Georgia Tech tries to stay focused after back-to-back postponements

Geoff Collins' Georgia Tech team has not played since October 31.  (Hyosub Shin /

Combined ShapeCaption
Geoff Collins' Georgia Tech team has not played since October 31. (Hyosub Shin /

Instead of preparing for Miami, Georgia Tech coach Geoff Collins has redirected some of his time this week into recruiting and preparing for a kickball tournament.

And rather than a regular season that ends Dec. 5, as planned, Collins and the Yellow Jackets are now scheduled to finish up Dec. 19 thanks to having two consecutive games postponed for COVID-related reasons. Collins spoke with media Tuesday via videoconference a day after the second of those postponements, the delay of Tech’s game at Miami from Saturday to Dec. 19.

Tuesday, with their most recent game having taken place on Halloween and the next one not for another week and a half, the Jackets conducted a light practice without full pads.

“There’s no book to go back to and say, ‘How do you handle coming off a bye week and coming off of two games getting canceled?’ ” Collins said. “'What is that practice schedule supposed to look like?' ”

In a season where the course has sometimes changed on a daily basis, Tech has now gained ample experience in negotiating sudden shifts. Less than a week ago, Collins was readying his team to host Pittsburgh for its eighth game of the season with a trip to Miami scheduled for this Saturday.

With both games now postponed and Tech’s next game not until Nov. 28, at home against Duke, Collins and his staff are trying to keep their players healthy, safe and focused on the season remaining.

This week, starting with Tuesday’s practice, Collins planned to conduct practices without full pads, going instead with helmets and “spider” pads (foam shoulder pads), with a mind towards keeping players fresh and healthy as the season extends.

“It’s basically, we’re having another training camp within the season,” Collins said. “So we’re just trying to manage it the best way we can, get some really good speed work, stay in good condition and stay sharp and crisp and get the guys moving around at a high level.”

As the Jackets will now go three consecutive Saturdays without a game (an open date preceded the two postponements), keeping them engaged is also part of the challenge. Last week, Collins had players' parents send in photos of their sons from their youth-football days, which were given to them on Friday and then displayed on the television screens in the locker room on Tuesday in hopes of rekindling memories of their days playing purely for the joy and love of the game.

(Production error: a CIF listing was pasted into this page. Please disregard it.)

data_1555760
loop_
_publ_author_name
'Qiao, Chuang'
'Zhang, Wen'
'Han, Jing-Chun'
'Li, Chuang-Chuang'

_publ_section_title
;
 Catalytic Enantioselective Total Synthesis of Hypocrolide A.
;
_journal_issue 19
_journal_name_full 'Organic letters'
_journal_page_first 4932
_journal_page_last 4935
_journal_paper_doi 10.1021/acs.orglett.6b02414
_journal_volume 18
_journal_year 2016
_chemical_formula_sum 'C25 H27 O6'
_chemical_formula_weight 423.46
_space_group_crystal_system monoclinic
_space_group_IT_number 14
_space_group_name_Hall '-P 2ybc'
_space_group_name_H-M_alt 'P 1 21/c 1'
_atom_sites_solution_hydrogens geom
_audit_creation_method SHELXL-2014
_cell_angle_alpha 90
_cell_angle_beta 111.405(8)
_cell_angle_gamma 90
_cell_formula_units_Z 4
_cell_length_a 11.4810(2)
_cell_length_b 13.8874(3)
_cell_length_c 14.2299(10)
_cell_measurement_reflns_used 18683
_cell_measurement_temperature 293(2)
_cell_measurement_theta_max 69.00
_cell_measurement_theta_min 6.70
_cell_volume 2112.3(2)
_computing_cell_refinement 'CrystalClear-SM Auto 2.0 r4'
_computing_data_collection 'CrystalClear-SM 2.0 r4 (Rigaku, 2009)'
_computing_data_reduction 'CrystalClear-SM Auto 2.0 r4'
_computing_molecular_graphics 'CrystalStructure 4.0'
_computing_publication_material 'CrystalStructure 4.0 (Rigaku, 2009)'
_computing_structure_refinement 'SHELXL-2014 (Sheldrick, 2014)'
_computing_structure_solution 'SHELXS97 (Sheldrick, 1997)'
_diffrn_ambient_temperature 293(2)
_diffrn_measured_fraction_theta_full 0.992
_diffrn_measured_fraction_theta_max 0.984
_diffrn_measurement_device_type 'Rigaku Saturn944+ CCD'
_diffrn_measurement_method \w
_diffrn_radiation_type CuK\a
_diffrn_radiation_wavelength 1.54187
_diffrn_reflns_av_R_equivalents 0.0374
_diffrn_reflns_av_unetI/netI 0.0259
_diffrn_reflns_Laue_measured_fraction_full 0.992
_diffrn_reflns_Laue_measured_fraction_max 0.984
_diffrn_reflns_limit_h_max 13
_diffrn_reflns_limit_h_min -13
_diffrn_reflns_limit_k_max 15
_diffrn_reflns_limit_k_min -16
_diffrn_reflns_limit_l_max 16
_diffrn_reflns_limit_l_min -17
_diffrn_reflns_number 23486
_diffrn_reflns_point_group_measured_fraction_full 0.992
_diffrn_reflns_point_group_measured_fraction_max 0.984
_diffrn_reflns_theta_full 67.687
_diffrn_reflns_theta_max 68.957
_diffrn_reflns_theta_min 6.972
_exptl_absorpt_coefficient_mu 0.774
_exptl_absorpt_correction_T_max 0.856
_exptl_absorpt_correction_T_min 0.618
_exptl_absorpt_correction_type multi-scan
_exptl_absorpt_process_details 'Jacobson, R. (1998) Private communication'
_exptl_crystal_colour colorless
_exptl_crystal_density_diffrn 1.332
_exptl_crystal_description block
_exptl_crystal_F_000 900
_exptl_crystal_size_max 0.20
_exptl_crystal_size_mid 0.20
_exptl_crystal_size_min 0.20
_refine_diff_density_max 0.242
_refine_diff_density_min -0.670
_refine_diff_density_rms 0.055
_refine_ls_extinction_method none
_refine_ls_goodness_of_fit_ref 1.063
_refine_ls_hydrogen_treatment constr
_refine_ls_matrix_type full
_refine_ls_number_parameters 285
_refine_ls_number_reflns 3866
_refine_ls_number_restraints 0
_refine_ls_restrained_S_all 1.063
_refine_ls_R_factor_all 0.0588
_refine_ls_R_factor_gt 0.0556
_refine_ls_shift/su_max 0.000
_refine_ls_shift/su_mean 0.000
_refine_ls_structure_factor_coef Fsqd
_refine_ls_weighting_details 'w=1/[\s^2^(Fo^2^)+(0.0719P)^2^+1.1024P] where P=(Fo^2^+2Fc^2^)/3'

Collins said he also planned for the team to play kickball and dodgeball and have a home-run derby this week as a diversion.

“Even though we’re doing all the safety things that we need to do, those little bonding experiences – we need to make sure we’re doing those, as well,” he said.

Collins said he spent time on Monday watching video of about 25 prospects in the 2021 and 2022 classes, and even younger than that. Perhaps not by coincidence, on the same day, Harrison High freshman quarterback Jaylen Bester tweeted out a scholarship offer from Tech.

“That’s always paramount to what we do,” Collins said.

Collins also said that Tech’s inability to play against Pitt was due to players being unavailable because of injury, quarantining from contact tracing (both from exposure to teammates and others outside of the team) and “a small group of positives at a certain position.”

However, the Jackets are in a better position from a health standpoint and would have been able to play Miami this Saturday, he said.

“You guys know we never talk about injuries, but we feel like we’re in a really good position with guys coming back and the guys that have come back,” Collins said.

Now they just need a game to play. While four more games are scheduled, the Jackets know as well as anyone that that’s hardly a guarantee.

“Whatever happens, it’s going to happen, one way or the other, and we’re going to have the positive framework to use it to our advantage,” Collins said.